Analyses of variables underlying U.S. Navy diving accidents

Undersea Biomed Res. 1985 Sep;12(3):351-60.


U.S. Navy diving logs were examined to determine the most frequently occurring diving accidents and to identify significant underlying factors. Of the 1174 incidents reported during the course of 706,259 dives, decompression sickness and barotraumas were the most prevalent. Mishap incidence increased significantly with dive depth. Dives for selection or experimental purposes, as well as saturation diving and surface decompressions among decompression schedule types, were at an elevated risk of terminating in an accident. Older divers were disproportionately assigned to deep dives. Eighty-one percent of diving mishaps ended in complete relief for the diver while 18% terminated in substantial relief.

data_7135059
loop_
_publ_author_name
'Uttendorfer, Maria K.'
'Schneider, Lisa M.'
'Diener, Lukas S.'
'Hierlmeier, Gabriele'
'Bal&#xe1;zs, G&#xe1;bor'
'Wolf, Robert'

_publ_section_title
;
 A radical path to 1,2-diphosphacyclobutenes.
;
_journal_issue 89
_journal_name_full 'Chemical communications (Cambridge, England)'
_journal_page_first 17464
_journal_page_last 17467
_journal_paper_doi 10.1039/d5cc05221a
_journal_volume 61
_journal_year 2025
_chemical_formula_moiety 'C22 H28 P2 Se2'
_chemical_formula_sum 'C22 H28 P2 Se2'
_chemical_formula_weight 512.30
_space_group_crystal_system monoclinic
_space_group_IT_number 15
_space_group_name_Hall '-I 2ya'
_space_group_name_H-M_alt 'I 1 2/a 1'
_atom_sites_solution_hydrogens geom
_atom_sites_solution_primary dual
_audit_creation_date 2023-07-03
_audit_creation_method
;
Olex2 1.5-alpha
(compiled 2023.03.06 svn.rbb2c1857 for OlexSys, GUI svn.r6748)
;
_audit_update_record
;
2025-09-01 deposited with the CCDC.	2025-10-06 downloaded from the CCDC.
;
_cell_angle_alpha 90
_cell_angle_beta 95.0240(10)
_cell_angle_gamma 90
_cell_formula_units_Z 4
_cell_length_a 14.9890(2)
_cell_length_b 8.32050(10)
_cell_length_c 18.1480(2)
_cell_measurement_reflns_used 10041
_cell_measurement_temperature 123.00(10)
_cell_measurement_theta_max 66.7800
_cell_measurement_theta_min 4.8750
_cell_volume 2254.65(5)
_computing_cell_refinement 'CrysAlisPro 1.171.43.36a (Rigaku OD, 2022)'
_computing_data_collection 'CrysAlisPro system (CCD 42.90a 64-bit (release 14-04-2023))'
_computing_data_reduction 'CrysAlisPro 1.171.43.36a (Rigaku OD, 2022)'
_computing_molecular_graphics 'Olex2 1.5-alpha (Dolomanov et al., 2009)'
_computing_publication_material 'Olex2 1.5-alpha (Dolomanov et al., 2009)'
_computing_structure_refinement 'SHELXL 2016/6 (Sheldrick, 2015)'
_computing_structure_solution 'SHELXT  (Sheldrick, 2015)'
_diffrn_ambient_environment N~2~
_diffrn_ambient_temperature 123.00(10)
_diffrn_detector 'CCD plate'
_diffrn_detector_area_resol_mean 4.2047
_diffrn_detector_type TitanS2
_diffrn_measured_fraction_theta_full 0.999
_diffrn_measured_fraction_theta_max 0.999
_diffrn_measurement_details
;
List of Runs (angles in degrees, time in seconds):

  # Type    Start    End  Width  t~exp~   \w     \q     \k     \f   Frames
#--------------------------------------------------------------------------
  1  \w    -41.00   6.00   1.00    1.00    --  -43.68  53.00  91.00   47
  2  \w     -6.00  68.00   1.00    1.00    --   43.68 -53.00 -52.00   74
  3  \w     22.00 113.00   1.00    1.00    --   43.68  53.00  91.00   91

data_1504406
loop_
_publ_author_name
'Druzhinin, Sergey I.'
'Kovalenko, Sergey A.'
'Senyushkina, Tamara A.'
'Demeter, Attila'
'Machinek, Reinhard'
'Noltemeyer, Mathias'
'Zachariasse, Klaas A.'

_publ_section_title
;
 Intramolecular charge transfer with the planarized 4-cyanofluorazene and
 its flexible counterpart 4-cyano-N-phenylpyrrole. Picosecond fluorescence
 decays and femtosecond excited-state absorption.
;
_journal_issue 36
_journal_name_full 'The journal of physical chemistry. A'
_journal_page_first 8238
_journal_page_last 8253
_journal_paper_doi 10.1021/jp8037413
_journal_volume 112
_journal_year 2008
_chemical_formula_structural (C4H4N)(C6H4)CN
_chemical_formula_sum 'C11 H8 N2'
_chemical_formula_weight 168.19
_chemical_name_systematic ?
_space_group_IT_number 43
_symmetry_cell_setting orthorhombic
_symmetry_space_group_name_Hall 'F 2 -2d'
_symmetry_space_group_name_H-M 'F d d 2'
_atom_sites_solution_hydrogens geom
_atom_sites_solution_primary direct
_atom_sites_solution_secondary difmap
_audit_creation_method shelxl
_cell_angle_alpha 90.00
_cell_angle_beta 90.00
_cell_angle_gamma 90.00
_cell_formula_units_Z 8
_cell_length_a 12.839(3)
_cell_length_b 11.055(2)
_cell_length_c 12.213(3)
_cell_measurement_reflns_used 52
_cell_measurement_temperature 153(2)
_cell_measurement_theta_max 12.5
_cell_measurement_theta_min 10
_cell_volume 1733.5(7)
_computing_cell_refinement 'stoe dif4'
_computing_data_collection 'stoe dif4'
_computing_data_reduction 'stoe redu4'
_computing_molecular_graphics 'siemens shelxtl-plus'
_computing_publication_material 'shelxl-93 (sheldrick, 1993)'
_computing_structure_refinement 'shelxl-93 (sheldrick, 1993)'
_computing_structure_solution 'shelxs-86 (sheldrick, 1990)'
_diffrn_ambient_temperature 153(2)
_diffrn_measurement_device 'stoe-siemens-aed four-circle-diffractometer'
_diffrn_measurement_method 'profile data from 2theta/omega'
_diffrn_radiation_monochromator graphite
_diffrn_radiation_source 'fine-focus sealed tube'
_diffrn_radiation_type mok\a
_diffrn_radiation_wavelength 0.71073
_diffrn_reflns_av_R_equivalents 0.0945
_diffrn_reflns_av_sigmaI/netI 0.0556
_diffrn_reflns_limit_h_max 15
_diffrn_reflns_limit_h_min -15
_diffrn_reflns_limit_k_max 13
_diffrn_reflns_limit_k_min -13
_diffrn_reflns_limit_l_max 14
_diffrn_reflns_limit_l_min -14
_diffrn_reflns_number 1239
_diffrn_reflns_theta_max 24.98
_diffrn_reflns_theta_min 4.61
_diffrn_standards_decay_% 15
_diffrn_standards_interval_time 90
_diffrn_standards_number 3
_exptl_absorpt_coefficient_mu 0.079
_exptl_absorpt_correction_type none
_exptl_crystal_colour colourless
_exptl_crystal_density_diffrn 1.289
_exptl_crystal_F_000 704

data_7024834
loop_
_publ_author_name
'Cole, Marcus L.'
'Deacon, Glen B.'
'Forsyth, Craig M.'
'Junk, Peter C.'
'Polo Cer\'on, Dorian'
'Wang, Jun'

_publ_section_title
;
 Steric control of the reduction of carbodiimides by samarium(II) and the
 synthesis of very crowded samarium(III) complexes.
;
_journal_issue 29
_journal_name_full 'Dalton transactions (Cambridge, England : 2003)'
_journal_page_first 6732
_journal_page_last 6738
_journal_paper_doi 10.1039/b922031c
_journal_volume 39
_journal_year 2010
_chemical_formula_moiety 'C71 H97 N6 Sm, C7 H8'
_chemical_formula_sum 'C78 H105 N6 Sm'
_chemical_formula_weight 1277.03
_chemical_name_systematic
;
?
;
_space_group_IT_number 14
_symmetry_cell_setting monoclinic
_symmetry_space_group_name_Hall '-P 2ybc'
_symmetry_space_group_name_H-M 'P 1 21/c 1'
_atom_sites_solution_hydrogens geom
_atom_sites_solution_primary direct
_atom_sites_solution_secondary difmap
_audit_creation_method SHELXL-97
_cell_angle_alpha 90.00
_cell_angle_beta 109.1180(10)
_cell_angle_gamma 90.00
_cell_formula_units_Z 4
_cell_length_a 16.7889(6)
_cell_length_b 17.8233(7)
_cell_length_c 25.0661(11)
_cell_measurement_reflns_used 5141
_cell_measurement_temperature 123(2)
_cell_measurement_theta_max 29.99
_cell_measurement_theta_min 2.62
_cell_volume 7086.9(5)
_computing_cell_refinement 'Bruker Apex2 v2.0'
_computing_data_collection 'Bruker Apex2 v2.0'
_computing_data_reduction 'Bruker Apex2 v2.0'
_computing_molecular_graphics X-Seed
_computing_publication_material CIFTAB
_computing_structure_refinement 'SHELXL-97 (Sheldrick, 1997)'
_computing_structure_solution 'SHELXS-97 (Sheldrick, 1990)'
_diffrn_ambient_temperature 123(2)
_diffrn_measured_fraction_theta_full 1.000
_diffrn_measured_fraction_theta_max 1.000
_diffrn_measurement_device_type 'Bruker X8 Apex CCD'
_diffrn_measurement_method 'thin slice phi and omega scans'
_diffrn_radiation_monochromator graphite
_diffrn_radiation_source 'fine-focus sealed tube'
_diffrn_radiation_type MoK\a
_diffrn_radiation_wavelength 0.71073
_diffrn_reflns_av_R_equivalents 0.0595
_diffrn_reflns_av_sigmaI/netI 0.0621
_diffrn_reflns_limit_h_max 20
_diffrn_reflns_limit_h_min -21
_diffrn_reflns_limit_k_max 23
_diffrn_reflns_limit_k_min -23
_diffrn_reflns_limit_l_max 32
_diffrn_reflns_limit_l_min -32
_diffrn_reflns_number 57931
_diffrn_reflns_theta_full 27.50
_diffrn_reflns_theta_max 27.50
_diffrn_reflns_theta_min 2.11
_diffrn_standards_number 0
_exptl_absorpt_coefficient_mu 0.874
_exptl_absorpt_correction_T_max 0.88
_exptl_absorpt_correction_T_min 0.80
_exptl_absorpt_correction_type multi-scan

Publication types

  • Research Support, U.S. Gov't, Non-P.H.S.

MeSH terms

  • Accidents, Occupational*
  • Adult
  • Atmospheric Pressure
  • Barotrauma / epidemiology
  • Cross-Sectional Studies
  • Decompression Sickness / epidemiology
  • Diving / adverse effects*
  • Humans
  • Male
  • Military Personnel*
  • Risk
  • United States